Often, in times of stress, Sundance retreated to the Big Beaver area of southern Saskatchewan. He had fled there after the November 29, 1892, robbery of a Great Northern Railway train at Malta, Montana, and a police report from the time speculated he may have also gone to Calgary to visit Ebb Johnson.

However, times changed. Trains got faster and private security companies got more efficient, and ultimately Butch Cassidy and the Sundance Kid ended up in Bolivia. A 1909 report said that Sundance and Butch were killed there by a posse after a payroll robbery. News of his robberies filtered up to the Calgary area, where he had many friends. Fred Ings wrote, “We all felt sorry when he left and got in bad again across the line.”

Another story, promoted by Cassidy’s sister, was that the Sundance Kid lived under an alias and died in Casper, Wyoming, in 1957. But the account can’t really be trusted. Folklore about his partner Butch Cassidy’s death has him alternately dying in Vernal, Utah, in the late 1920s; on an island off the coast of Mexico in 1932; in Tombstone, Arizona, in 1937; and twice in Spokane, Washington, the same year.
**********

Hells Angels: Constant Wars — A group of B-17 bomber pilots stationed in England at the end of the Second World War called their aircraft “Hell’s Angels.” The name proved a popular one, and was picked up by other Allied fighter groups, including one that served with U.S. Marines stationed in Asia. When the Marines returned home to California, they hit the road on motorcycles together, keeping the name.

The first chapter of the Hells Angels motorcycle club appeared in 1948 in San Bernardino County, California. In 1957, Ralph “Sonny” Barger formed the Oakland chapter. The Angels made Oakland their headquarters and Barger became leader.

The Angels first displayed their colours in Canada on December 5, 1977, when the Popeyes gang, who had been warring for two years with the Satan’s Choice and the Devil’s Disciples over drug turf, became the Angels’ Montreal chapter. They immediately began to fight with the Outlaws as well, who were bitter enemies of the Angels.

This gave the Quebec Angels about three dozen members and, on July 23, 1983, the Angels expanded into British Columbia. In 1984, they absorbed the Thirteenth Tribe gang in Halifax.

A year later, in 1985, they shocked the public and other gangs by executing six members of the Laval Angels chapter for rampant drug use. The bodies of five of them were found in the St. Lawrence River, in weighted-down sleeping bags.

By the time the Montreal chapter celebrated its twenty-fifth anniversary on December 5, 2002, the Canadian Hells Angels were connected to stockbrokers, bankers, and lawyers. They were particularly wealthy in British Columbia, where gang members owned such businesses as cellphone stores, stripper agencies, and porn sites on the Internet, and displayed a key interest in stock-market fraud.

Their drug-smuggling operations in Halifax, Montreal, and Vancouver were aided enormously by the federal government, which dismantled its ports police in the 1990s, despite strong warnings from major police forces, the provinces, and some of their own advisers. Authors Julian Sher and William Marsden of The Road to Hell: How the Biker Gangs Are Conquering Canada estimated in 2003 that forty-three Hells Angels and associates worked in the Port of Vancouver, at least eight of them as foremen and one as the training officer for longshoremen. Other gang members worked on docks in trucking, maintenance, laundry, and garbage service. While the Angels beefed up their presence in the ports, Ottawa simply walked away.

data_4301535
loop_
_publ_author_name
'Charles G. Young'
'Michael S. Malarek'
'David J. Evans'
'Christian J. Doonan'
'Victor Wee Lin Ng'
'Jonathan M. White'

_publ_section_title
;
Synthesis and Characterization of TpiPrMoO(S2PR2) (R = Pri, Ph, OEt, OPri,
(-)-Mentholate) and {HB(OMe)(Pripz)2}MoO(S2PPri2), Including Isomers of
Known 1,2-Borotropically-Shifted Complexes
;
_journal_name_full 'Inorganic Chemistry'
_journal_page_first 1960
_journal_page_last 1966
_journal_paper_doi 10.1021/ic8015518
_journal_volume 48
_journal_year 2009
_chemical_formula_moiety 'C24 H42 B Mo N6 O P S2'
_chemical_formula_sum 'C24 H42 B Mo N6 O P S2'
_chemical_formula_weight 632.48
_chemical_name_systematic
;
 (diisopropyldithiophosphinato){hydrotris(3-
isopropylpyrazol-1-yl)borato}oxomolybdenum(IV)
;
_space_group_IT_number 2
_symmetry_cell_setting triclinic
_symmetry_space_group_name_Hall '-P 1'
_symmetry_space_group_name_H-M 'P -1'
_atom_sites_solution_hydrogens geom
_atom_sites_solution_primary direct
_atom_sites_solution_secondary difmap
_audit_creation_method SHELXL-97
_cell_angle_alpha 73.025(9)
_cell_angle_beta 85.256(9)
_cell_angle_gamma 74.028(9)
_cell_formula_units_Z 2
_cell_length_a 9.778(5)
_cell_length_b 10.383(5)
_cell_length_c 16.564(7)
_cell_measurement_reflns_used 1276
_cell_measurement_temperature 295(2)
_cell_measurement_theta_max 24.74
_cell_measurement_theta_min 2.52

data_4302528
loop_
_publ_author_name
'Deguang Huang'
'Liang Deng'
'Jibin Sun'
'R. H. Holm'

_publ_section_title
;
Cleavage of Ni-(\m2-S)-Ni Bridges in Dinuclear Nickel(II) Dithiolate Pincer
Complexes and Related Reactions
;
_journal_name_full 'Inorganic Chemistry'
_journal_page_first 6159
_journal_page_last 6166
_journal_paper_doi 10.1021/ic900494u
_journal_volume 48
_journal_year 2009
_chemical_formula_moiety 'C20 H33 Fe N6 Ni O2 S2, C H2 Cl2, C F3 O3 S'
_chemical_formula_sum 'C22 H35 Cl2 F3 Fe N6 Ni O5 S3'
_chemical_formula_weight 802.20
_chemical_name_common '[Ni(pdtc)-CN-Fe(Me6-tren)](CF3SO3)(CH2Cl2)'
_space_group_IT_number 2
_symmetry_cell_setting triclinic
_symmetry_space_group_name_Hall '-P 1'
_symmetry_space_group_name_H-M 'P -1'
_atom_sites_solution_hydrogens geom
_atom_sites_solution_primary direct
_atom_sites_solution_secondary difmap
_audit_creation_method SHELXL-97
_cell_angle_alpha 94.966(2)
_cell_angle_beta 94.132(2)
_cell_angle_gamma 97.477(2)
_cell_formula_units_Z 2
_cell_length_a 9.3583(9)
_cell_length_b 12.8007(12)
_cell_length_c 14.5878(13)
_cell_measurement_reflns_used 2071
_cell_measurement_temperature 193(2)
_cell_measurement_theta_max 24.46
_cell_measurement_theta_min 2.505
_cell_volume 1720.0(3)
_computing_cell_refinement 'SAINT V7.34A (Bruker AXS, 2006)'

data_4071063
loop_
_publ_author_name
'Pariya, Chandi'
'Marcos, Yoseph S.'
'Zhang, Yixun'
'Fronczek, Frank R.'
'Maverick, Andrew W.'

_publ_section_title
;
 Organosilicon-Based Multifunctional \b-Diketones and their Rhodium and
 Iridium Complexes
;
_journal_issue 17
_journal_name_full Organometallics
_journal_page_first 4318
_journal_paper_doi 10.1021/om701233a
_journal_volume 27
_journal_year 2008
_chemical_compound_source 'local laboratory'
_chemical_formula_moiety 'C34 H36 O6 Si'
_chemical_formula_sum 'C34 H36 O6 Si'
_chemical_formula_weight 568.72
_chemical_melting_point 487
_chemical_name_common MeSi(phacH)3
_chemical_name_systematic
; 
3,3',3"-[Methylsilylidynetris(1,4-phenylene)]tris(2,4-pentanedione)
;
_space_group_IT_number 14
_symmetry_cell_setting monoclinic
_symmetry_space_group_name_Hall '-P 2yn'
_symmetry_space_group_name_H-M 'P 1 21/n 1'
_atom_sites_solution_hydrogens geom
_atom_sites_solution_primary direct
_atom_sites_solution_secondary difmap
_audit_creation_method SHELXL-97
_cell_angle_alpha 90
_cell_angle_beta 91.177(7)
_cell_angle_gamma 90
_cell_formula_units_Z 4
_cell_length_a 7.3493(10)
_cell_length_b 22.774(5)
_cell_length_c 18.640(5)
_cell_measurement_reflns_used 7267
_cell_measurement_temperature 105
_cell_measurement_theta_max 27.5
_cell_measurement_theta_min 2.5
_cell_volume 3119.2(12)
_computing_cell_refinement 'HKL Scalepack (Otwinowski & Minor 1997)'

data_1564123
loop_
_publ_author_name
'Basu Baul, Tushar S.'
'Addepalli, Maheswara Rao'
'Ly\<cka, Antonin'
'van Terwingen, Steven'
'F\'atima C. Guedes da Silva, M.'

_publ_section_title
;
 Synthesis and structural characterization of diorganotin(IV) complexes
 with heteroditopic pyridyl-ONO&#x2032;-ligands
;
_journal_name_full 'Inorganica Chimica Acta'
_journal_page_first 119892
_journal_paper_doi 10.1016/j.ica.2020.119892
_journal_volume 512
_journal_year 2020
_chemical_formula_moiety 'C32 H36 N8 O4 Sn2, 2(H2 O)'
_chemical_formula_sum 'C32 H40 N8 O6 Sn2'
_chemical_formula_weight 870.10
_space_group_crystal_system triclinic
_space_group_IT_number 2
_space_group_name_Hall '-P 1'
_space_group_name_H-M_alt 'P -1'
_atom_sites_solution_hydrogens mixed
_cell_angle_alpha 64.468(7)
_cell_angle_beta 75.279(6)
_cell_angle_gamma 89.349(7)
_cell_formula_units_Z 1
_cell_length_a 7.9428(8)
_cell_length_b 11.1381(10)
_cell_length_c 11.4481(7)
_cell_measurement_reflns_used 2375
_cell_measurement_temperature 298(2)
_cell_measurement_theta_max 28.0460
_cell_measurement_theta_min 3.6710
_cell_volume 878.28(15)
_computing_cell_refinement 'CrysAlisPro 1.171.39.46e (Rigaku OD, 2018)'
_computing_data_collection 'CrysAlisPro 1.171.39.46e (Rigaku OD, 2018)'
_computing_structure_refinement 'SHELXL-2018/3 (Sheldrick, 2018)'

While Ottawa was dismantling the ports police, the Hells Angels of Quebec were proving themselves to be the most violent Angels on the planet. They were locked in the 1990s in a war with the rival Rock Machine that left some 165 people dead and another 300 injured, including innocent bystanders. The war was over control of downtown Montreal drug-trafficking networks. Angels hit man Serge Quesnel told his biographer, Pierre Martineau, that there was a businesslike ruthlessness to the gang’s murders. “I noticed that before executing a criminal, the guys would often ‘borrow’ large quantities of drugs from him. As a result, they pocketed hundreds of thousands of dollars.”

Gang members were particularly interested in gathering intelligence on potential enemies, and police in Montreal found gang members had rented a room overlooking the employee parking lot of the RCMP, using high-powered lenses to note and record licence numbers of cars coming and going.

By the end of the millennium, they spanned the country from coast to coast. Their almost six hundred Canadian members made up about a quarter of the membership of the Hells Angels around the world, and the Toronto area had the highest concentration of Angels in the world.

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The Wolfpack

The Wolfpack

The Millennial Mobsters Who Wooed Mexico's Cartels and Brought Chaos to the Canadian Underworld
edition:Hardcover
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Unrepentant

Unrepentant

The Strange and (Sometimes) Terrible Life of Lorne Campbell, Satan's Choice and Hells Angels Biker
edition:Hardcover
also available: Paperback